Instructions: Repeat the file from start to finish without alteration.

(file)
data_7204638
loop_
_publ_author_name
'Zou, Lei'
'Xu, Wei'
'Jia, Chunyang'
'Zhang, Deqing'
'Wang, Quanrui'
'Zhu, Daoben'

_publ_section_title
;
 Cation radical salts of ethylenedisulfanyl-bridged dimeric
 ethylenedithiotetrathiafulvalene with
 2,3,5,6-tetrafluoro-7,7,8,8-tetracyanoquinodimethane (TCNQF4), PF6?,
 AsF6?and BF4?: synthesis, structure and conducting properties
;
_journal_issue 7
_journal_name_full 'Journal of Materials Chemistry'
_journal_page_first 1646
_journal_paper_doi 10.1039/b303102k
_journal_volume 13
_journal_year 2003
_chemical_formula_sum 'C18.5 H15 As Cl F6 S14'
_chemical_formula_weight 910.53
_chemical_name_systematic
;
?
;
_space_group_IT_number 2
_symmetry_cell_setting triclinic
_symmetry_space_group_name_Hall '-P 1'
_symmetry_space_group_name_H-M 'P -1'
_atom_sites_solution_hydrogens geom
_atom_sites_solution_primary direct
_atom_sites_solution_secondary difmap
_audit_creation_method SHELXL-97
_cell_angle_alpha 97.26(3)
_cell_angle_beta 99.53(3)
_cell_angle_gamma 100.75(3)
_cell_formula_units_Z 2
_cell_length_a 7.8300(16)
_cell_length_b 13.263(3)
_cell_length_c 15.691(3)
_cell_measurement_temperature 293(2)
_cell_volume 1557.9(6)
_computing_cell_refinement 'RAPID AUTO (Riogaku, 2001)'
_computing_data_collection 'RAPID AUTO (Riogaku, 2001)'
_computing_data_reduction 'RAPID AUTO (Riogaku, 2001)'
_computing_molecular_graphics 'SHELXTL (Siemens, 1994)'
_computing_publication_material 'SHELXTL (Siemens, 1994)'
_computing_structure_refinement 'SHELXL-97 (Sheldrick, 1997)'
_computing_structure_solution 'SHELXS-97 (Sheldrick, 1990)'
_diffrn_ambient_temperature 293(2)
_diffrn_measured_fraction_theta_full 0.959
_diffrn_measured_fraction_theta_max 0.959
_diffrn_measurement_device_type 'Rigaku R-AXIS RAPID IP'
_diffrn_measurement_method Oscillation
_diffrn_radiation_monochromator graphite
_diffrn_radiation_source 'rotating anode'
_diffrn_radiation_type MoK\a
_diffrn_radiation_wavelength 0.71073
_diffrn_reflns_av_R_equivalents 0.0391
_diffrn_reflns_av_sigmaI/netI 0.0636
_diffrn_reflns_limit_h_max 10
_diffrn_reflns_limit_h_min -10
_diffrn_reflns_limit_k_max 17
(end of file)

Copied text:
data_7204638
loop_
_publ_author_name
'Zou, Lei'
'Xu, Wei'
'Jia, Chunyang'
'Zhang, Deqing'
'Wang, Quanrui'
'Zhu, Daoben'

_publ_section_title
;
 Cation radical salts of ethylenedisulfanyl-bridged dimeric
 ethylenedithiotetrathiafulvalene with
 2,3,5,6-tetrafluoro-7,7,8,8-tetracyanoquinodimethane (TCNQF4), PF6?,
 AsF6?and BF4?: synthesis, structure and conducting properties
;
_journal_issue 7
_journal_name_full 'Journal of Materials Chemistry'
_journal_page_first 1646
_journal_paper_doi 10.1039/b303102k
_journal_volume 13
_journal_year 2003
_chemical_formula_sum 'C18.5 H15 As Cl F6 S14'
_chemical_formula_weight 910.53
_chemical_name_systematic
;
?
;
_space_group_IT_number 2
_symmetry_cell_setting triclinic
_symmetry_space_group_name_Hall '-P 1'
_symmetry_space_group_name_H-M 'P -1'
_atom_sites_solution_hydrogens geom
_atom_sites_solution_primary direct
_atom_sites_solution_secondary difmap
_audit_creation_method SHELXL-97
_cell_angle_alpha 97.26(3)
_cell_angle_beta 99.53(3)
_cell_angle_gamma 100.75(3)
_cell_formula_units_Z 2
_cell_length_a 7.8300(16)
_cell_length_b 13.263(3)
_cell_length_c 15.691(3)
_cell_measurement_temperature 293(2)
_cell_volume 1557.9(6)
_computing_cell_refinement 'RAPID AUTO (Riogaku, 2001)'
_computing_data_collection 'RAPID AUTO (Riogaku, 2001)'
_computing_data_reduction 'RAPID AUTO (Riogaku, 2001)'
_computing_molecular_graphics 'SHELXTL (Siemens, 1994)'
_computing_publication_material 'SHELXTL (Siemens, 1994)'
_computing_structure_refinement 'SHELXL-97 (Sheldrick, 1997)'
_computing_structure_solution 'SHELXS-97 (Sheldrick, 1990)'
_diffrn_ambient_temperature 293(2)
_diffrn_measured_fraction_theta_full 0.959
_diffrn_measured_fraction_theta_max 0.959
_diffrn_measurement_device_type 'Rigaku R-AXIS RAPID IP'
_diffrn_measurement_method Oscillation
_diffrn_radiation_monochromator graphite
_diffrn_radiation_source 'rotating anode'
_diffrn_radiation_type MoK\a
_diffrn_radiation_wavelength 0.71073
_diffrn_reflns_av_R_equivalents 0.0391
_diffrn_reflns_av_sigmaI/netI 0.0636
_diffrn_reflns_limit_h_max 10
_diffrn_reflns_limit_h_min -10
_diffrn_reflns_limit_k_max 17